• expression of new or persistent thoughts of suicide
  • suicide attempts
  • new or worsening depression
  • new or worsening anxiety
  • increased agitation or feelings of restlessness
  • panic attacks
  • insomnia
  • new or worsening irritability
  • aggressive behavior; acting on dangerous impulses; hyperactivity or other changes of behavior
If you notice any of these, or your teen brings any of them to your attention, it is imperative that you contact your teen's physician, psychiatrist or counselor immediately. If your teen is threatening suicide or has made an attempt, call 911 or your local emergency or crisis number for help. You can reach the National Suicide Prevention Hotline at 1-800-784-2433.

Making a Decision About Treatment

If your teen has depression, it is important for you, your teen and your physician to sit down and discuss these pros and cons of antidepressant use. If prescribed, SSRIs must be taken daily to be effective. Additionally, these medications should not be stopped abruptly, or your teen could get SSRI discontinuation syndrome. This syndrome is due to the rapid withdrawal from the medication, leading to flu-like symptoms, neurological issues and other symptoms.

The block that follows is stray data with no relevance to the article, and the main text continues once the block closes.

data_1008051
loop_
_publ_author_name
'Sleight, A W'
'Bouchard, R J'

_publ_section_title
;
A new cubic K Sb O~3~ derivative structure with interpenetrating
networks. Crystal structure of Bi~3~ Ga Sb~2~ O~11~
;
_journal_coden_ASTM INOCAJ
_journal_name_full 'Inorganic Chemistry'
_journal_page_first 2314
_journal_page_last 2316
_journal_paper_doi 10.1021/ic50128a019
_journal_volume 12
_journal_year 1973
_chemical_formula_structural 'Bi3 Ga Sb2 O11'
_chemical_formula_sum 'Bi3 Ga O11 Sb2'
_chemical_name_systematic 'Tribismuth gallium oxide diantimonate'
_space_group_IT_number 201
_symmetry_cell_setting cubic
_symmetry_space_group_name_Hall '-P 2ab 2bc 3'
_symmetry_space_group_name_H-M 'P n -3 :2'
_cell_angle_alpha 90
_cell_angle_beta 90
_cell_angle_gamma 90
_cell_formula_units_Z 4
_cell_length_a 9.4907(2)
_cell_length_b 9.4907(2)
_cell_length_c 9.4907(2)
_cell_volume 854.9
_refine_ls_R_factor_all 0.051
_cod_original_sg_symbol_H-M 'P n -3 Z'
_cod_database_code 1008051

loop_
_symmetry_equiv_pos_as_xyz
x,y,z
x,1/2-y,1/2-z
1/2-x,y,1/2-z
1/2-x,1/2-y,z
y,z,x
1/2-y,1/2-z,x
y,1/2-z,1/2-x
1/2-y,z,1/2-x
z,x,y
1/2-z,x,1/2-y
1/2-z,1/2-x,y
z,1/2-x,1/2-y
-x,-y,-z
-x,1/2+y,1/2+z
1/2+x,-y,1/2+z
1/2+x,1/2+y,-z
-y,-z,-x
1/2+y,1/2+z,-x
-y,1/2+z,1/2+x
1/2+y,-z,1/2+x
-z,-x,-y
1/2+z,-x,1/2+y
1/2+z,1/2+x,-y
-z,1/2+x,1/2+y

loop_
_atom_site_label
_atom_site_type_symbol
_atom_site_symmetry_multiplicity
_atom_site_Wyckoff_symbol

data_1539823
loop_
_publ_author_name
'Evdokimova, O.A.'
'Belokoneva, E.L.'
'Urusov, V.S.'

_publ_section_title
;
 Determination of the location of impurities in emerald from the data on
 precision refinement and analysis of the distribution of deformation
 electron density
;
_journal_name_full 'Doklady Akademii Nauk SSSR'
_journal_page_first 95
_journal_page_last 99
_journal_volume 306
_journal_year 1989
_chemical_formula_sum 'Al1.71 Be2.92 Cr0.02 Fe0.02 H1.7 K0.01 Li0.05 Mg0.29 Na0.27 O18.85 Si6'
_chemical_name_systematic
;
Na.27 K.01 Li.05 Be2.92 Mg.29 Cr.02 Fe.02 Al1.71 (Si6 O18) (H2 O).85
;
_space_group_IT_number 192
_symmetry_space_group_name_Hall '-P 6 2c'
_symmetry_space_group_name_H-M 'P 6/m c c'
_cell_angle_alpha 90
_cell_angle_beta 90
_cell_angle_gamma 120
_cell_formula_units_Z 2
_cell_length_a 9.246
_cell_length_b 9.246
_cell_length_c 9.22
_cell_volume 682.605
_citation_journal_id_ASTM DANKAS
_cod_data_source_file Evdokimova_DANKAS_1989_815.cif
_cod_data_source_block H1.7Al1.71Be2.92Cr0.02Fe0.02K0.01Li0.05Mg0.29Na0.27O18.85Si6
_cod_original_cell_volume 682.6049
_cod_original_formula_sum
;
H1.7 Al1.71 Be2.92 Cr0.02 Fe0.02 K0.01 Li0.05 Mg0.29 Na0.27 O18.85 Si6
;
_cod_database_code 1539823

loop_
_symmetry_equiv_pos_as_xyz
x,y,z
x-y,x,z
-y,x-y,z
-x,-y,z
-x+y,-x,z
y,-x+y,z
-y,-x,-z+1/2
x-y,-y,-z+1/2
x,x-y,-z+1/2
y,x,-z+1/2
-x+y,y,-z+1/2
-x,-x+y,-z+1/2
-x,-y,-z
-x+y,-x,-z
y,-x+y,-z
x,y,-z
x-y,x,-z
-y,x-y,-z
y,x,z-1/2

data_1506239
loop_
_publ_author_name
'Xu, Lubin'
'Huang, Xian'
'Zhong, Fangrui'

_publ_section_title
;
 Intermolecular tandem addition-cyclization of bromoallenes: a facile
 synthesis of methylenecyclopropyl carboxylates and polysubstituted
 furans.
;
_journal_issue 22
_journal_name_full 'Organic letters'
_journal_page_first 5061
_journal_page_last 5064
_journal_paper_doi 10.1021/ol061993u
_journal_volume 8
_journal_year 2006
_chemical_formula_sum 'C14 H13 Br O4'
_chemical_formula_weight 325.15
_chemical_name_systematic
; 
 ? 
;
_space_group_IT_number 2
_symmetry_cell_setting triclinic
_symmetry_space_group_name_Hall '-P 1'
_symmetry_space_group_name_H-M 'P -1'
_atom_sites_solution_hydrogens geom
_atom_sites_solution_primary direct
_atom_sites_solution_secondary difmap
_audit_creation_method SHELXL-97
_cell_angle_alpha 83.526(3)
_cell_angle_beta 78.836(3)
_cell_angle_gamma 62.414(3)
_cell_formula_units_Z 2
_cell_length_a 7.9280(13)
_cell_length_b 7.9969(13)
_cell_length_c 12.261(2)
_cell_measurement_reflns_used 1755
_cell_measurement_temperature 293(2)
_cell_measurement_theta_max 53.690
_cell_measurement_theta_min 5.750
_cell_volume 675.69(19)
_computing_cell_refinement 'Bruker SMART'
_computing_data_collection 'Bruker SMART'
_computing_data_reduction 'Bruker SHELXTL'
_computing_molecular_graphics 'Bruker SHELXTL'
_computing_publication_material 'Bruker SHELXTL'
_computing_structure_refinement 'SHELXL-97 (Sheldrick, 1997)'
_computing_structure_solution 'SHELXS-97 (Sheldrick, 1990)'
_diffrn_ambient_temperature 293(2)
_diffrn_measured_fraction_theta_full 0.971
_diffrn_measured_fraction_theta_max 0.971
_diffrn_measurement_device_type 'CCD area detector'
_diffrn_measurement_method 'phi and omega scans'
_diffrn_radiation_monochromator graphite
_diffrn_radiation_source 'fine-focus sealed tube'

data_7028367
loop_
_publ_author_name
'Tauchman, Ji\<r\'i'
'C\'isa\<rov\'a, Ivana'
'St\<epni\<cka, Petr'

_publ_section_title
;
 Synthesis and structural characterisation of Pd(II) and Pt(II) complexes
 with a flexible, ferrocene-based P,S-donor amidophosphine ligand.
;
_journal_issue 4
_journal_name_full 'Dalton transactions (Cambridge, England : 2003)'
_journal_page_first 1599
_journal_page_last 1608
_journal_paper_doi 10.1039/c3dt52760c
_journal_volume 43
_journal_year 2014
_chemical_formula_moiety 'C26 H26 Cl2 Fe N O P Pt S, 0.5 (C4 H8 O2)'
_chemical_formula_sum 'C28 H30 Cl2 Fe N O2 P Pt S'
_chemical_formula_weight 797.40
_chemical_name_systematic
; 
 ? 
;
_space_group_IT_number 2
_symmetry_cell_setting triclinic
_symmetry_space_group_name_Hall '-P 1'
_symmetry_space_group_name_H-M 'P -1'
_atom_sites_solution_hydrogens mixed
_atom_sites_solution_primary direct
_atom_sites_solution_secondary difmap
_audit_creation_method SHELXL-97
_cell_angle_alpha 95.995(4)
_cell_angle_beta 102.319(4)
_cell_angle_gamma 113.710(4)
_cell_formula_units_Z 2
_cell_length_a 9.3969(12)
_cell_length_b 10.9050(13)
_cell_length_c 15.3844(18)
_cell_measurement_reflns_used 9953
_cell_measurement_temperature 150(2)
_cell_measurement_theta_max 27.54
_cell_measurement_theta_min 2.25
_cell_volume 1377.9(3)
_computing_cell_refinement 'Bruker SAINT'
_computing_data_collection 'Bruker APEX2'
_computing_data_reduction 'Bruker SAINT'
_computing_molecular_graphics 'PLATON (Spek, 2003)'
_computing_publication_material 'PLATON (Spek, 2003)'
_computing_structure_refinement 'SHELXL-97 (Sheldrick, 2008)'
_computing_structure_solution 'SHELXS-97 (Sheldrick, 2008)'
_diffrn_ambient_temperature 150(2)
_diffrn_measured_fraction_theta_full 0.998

Depression is a serious issue that can have serious and deadly side effects if not handled quickly and appropriately. Together, antidepressants and counseling can make a big difference in the life of a depressed teen.


FDA Proposed Medication Guide: About Using Antidepressants in Children or Teenagers. U.S. Food and Drug Administration. March 20, 2009.

Gibbons, R. D., C. Hendricks Brown, Kwan Hur, Sue M. Marcus, Dulal K. Bhaumik,Joëlle A. Erkens, Ron M.C. Herings, and J. John Mann. Early Evidence on the Effects of Regulators’ Suicidality Warnings on SSRI Prescriptions and Suicide in Children and Adolescents. American Journal of Psychiatry, 2007; 164:1356–1363.

Kessler, R. C. PhD; Berglund, P. MBA; Borges, G. PhD; Nock, M. PhD; Wang, P. S. MD, DrPH. Trends in Suicide Ideation, Plans, Gestures, and Attempts in the United States, 1990-1992 to 2001-2003.

Journal of the American Medical Association, 2005;293:2487-2495.

Schalekamp, T. PharmD, PhD; Klungel, J. H. PharmD, PhD; Souverein, P. C. PhD; de Boer, A. MD, PhD. Increased Bleeding Risk With Concurrent Use of Selective Serotonin Reuptake Inhibitors and Coumarins. Archives of Internal Medicine, 2008;168(2):180-185.